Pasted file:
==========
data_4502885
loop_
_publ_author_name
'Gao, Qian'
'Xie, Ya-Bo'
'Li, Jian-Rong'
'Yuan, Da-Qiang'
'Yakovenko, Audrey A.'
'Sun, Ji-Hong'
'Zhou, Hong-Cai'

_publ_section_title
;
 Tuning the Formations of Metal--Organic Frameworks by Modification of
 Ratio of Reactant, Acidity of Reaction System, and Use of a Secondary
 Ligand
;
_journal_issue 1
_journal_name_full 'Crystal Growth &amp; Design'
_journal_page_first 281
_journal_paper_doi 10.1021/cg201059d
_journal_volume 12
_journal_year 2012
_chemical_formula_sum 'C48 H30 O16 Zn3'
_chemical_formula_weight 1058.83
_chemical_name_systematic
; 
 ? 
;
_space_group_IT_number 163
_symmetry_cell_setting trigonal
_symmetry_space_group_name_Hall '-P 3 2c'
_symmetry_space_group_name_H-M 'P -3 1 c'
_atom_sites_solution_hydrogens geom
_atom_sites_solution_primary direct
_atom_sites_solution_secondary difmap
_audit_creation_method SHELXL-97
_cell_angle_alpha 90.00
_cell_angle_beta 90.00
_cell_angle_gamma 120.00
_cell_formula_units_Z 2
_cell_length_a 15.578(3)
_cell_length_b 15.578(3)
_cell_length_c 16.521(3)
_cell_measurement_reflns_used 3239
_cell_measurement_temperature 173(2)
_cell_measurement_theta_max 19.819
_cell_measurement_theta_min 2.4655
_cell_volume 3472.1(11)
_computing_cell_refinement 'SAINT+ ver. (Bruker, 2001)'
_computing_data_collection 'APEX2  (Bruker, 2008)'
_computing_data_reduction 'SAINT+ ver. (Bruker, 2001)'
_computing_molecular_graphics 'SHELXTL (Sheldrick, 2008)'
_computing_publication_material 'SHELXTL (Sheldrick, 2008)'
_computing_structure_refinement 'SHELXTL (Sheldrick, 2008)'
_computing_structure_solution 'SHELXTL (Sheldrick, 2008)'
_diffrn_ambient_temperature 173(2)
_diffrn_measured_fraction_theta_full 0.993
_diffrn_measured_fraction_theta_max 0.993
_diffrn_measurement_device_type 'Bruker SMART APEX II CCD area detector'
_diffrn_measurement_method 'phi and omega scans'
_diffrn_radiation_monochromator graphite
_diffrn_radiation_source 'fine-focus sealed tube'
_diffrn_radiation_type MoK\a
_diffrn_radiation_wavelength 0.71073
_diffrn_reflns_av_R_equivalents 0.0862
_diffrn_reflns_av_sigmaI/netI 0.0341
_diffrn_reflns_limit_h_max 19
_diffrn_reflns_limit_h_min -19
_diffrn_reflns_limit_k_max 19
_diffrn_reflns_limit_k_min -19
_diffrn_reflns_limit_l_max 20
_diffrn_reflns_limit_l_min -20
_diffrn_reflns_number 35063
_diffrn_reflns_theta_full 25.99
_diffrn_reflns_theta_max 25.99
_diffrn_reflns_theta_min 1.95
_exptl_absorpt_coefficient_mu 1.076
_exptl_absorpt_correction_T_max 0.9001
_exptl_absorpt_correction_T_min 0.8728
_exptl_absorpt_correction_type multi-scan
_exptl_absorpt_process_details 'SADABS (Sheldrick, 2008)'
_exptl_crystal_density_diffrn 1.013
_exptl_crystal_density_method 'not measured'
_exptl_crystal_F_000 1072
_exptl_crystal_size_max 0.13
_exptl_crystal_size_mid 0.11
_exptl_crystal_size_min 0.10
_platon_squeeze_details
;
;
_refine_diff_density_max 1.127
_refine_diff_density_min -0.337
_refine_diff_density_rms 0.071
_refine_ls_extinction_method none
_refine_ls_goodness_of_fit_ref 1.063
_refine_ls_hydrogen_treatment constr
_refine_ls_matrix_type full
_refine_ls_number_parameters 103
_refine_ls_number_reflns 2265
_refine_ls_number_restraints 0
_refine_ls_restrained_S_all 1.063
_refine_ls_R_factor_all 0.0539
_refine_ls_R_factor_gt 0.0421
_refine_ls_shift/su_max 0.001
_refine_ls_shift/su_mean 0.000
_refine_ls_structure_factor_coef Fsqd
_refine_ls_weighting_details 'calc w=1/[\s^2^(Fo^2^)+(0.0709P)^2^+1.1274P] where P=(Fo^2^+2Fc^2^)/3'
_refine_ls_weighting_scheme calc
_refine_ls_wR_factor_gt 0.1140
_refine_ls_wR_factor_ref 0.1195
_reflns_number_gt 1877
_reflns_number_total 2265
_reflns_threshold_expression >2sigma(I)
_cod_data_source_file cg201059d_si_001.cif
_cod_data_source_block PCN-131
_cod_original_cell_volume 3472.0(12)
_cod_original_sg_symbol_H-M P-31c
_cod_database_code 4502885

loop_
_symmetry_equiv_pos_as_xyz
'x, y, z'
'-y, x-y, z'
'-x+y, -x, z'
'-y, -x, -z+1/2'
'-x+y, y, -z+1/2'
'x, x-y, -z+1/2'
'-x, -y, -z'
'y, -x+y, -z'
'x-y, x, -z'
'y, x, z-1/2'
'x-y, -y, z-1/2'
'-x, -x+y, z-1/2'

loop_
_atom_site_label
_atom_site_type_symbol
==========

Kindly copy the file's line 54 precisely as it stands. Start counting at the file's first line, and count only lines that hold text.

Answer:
_computing_structure_refinement 'SHELXTL (Sheldrick, 2008)'